Hypertension is a devastating illness for African Americans, among whom it appears at an earlier age and produces higher rates of mortality and morbidity when compared to white patients.
Many African American patients have biological factors which increase their vulnerability to hypertension including their greater salt sensitivity, lower plasma rennin levels and increased tendency for volume expansion.
Current research on treatment of hypertension suggests that beta-blockers are often less effective in controlling hypertension for African Americans.
Antihypertensive Lipid-Lowering Treatment
to Prevent Heart Attack Trial (ALLHAT)
This recent study, in which 35% of the patients were African American, demonstrated the diuretic chlorthalidone:
- Was associated with greater reductions in blood pressure (BP) than the angiotensin-converting enzyme (ACE) inhibitor lisinopril
- Was also associated with a relative risk reduction in stroke compared with lisinopril
However, the increased stroke risk associated with lisinopril was experienced among African American but not non-African American patients. ALLHAT did not permit combination therapy with ACE inhibitors plus diuretics; therefore, the benefits of such regimens in this patient population could not be assessed.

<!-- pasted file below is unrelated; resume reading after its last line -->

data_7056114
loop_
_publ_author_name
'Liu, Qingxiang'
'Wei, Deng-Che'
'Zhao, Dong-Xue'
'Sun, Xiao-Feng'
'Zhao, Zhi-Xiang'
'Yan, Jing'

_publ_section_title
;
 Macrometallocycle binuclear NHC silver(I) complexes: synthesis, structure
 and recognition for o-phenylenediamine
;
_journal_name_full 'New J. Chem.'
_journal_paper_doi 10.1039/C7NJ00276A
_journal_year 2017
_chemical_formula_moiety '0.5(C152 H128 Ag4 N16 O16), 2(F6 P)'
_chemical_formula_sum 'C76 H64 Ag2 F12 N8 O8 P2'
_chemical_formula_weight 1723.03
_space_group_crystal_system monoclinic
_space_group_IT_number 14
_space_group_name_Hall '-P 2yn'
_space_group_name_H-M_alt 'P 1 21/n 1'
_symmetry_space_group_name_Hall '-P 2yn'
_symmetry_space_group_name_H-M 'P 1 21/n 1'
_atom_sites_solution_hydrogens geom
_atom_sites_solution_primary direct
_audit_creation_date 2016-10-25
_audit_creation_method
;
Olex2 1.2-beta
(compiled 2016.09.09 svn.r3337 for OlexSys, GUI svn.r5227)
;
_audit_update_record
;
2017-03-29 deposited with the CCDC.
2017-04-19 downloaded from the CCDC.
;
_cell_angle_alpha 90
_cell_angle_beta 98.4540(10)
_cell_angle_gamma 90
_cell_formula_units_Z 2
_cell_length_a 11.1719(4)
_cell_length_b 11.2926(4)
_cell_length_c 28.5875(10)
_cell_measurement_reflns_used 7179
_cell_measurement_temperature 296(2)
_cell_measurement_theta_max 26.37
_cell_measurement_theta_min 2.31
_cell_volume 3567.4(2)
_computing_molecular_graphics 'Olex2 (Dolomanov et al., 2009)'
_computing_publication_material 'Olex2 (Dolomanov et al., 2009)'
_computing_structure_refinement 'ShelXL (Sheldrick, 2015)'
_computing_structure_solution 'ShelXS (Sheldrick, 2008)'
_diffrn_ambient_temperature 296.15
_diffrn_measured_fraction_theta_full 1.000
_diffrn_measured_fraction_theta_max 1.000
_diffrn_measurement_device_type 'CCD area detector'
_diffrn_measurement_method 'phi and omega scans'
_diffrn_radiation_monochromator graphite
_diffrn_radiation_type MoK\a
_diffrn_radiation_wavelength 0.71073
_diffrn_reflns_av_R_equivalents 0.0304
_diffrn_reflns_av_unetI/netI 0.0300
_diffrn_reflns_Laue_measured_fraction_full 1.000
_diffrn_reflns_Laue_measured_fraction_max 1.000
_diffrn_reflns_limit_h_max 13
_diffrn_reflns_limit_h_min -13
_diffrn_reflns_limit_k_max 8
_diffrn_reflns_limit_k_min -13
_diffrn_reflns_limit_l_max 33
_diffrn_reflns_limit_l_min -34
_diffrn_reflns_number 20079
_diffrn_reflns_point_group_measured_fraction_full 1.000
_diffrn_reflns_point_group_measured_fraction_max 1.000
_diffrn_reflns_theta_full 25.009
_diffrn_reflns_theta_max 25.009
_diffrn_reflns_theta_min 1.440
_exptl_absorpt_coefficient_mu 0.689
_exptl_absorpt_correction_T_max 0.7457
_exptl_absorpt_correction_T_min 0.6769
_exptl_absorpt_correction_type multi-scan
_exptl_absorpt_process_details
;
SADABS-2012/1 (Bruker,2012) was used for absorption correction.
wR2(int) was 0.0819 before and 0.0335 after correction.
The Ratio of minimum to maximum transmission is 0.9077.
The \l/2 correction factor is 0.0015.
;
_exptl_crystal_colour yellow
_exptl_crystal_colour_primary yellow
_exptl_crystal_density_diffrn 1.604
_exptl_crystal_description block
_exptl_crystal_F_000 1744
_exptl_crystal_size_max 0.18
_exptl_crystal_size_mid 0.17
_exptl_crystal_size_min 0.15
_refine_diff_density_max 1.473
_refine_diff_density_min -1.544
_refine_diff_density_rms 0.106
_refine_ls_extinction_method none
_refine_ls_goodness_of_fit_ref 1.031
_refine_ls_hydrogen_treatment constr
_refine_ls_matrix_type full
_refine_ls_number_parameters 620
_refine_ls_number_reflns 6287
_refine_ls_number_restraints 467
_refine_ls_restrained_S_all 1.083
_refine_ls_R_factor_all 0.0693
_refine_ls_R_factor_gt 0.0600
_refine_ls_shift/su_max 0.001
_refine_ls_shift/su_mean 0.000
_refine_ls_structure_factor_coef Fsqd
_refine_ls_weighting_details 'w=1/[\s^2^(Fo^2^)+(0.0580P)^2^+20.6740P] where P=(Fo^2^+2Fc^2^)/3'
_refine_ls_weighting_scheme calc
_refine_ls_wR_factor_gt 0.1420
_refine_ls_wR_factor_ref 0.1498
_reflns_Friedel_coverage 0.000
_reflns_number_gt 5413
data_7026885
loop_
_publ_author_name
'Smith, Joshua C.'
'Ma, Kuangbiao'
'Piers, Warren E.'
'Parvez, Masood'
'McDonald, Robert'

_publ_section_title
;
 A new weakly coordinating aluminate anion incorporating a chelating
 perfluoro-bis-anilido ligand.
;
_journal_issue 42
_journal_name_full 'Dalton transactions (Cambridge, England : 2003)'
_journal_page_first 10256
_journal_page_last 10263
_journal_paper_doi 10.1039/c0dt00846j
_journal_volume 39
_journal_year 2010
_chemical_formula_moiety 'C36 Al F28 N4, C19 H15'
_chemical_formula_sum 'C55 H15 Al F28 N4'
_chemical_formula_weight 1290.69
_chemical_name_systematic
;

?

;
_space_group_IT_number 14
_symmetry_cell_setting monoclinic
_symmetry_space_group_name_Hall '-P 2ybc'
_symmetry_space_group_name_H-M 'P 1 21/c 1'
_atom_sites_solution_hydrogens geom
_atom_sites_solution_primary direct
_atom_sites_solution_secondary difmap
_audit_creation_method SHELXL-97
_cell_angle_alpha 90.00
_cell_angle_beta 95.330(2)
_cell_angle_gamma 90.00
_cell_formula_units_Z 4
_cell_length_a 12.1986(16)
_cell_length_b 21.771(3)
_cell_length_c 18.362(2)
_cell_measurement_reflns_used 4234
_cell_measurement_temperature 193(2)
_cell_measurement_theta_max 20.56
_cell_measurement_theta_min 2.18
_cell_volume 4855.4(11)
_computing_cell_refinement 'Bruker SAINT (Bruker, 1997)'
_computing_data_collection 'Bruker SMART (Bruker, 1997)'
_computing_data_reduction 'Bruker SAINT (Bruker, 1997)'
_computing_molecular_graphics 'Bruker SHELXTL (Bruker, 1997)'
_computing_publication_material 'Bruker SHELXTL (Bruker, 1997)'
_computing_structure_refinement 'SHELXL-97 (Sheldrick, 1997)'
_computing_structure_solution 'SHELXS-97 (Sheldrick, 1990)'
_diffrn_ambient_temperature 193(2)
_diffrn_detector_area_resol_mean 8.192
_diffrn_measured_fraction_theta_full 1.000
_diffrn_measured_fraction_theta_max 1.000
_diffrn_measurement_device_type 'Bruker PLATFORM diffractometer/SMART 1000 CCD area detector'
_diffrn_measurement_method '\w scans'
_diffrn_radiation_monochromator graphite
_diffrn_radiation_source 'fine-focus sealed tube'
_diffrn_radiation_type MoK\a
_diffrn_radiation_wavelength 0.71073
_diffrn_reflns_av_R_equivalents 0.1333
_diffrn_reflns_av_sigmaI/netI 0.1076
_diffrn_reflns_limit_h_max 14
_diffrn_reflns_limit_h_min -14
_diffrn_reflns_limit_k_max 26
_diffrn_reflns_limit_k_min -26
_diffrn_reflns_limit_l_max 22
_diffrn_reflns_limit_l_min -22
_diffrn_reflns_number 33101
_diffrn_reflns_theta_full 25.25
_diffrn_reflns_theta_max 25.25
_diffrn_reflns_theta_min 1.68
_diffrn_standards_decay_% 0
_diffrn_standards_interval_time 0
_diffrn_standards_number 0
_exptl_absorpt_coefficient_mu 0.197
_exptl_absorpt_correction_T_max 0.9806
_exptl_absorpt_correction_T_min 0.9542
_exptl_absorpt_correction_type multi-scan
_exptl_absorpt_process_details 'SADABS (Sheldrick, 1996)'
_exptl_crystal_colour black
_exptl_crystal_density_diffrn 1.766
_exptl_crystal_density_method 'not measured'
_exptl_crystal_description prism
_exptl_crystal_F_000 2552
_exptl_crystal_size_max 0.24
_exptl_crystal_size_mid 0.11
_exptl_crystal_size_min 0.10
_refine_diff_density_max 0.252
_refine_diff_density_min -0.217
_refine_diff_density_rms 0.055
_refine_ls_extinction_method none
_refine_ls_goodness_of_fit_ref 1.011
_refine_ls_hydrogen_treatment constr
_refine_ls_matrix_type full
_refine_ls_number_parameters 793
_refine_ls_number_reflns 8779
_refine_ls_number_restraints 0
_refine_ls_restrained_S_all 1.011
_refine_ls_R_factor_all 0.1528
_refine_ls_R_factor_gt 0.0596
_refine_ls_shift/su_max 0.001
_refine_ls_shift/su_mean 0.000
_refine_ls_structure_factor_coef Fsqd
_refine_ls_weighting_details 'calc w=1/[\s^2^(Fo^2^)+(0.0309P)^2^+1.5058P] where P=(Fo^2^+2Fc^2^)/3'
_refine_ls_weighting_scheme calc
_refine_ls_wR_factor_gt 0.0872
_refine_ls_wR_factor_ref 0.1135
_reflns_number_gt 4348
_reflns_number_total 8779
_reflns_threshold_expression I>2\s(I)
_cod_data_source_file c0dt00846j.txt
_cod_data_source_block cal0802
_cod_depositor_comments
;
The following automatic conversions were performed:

Losartan Intervention For Endpoint Reduction
in Hypertension (LIFE) Study
In this study, in contrast to the overall study population, African American patients with left ventricular hypertrophy treated with atenolol were at lower risk of experiencing the primary composite end point (death, myocardial infarction, and stroke) than African Americans treated with losartan, with or without diuretics.
African American Study of Kidney Disease and Hypertension
On the other hand, in the African American Study of Kidney Disease and Hypertension, African American patients treated with the ACE inhibitor ramipril had a significantly lower incidence of the primary composite end point (glomerular filtration rate reduction, end-stage renal disease, or death) than African Americans treated with the calcium channel blocker amlodipine.
Although the use of diuretics in African American patients may be a logical first-line choice for BP reduction, most patients will require combination therapy. African American patients with systolic BP > or =15 mm Hg above target level or a diastolic BP > or =10 mm Hg above target should be considered for first-line combination therapy.
Although certain combinations have been shown to be effective in non-African American patients, the choice of drugs for combination therapy in African American patients may be different (Ferdinand KC, 2003).
Heart disease is more likely to cause death among African Americans than white Americans, especially among women. The age-adjusted mortality rates from heart disease for African American women are one third higher than for white women. Jha et al. (2007) studying a large cohort of women, found that African American women less often received appropriate preventative therapy and adequate risk factor control despite a greater risk for congestive heart disease event risk. The authors suggest that African American women need more effective interventions to reduce their risk factors for hearth disease.